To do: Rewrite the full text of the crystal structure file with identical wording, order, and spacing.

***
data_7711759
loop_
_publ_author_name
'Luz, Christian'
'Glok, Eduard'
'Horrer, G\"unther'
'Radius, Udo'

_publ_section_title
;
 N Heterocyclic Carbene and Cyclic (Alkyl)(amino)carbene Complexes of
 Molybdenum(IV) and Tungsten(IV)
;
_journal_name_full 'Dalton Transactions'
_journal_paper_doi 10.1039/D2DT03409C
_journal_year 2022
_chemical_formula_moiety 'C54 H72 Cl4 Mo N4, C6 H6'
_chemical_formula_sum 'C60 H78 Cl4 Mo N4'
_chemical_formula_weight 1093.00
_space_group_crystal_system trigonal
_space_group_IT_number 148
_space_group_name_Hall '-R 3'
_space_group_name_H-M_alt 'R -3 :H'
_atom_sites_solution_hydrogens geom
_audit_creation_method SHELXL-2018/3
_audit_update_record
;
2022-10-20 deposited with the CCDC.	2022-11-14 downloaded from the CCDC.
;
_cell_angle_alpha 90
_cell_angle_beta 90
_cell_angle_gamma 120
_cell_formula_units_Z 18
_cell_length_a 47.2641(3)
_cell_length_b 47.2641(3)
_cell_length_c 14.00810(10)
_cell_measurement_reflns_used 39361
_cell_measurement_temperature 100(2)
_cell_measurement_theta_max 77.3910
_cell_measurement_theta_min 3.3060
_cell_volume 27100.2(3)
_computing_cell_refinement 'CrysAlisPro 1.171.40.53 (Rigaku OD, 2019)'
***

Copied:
data_7711759
loop_
_publ_author_name
'Luz, Christian'
'Glok, Eduard'
'Horrer, G\"unther'
'Radius, Udo'

_publ_section_title
;
 N Heterocyclic Carbene and Cyclic (Alkyl)(amino)carbene Complexes of
 Molybdenum(IV) and Tungsten(IV)
;
_journal_name_full 'Dalton Transactions'
_journal_paper_doi 10.1039/D2DT03409C
_journal_year 2022
_chemical_formula_moiety 'C54 H72 Cl4 Mo N4, C6 H6'
_chemical_formula_sum 'C60 H78 Cl4 Mo N4'
_chemical_formula_weight 1093.00
_space_group_crystal_system trigonal
_space_group_IT_number 148
_space_group_name_Hall '-R 3'
_space_group_name_H-M_alt 'R -3 :H'
_atom_sites_solution_hydrogens geom
_audit_creation_method SHELXL-2018/3
_audit_update_record
;
2022-10-20 deposited with the CCDC.	2022-11-14 downloaded from the CCDC.
;
_cell_angle_alpha 90
_cell_angle_beta 90
_cell_angle_gamma 120
_cell_formula_units_Z 18
_cell_length_a 47.2641(3)
_cell_length_b 47.2641(3)
_cell_length_c 14.00810(10)
_cell_measurement_reflns_used 39361
_cell_measurement_temperature 100(2)
_cell_measurement_theta_max 77.3910
_cell_measurement_theta_min 3.3060
_cell_volume 27100.2(3)
_computing_cell_refinement 'CrysAlisPro 1.171.40.53 (Rigaku OD, 2019)'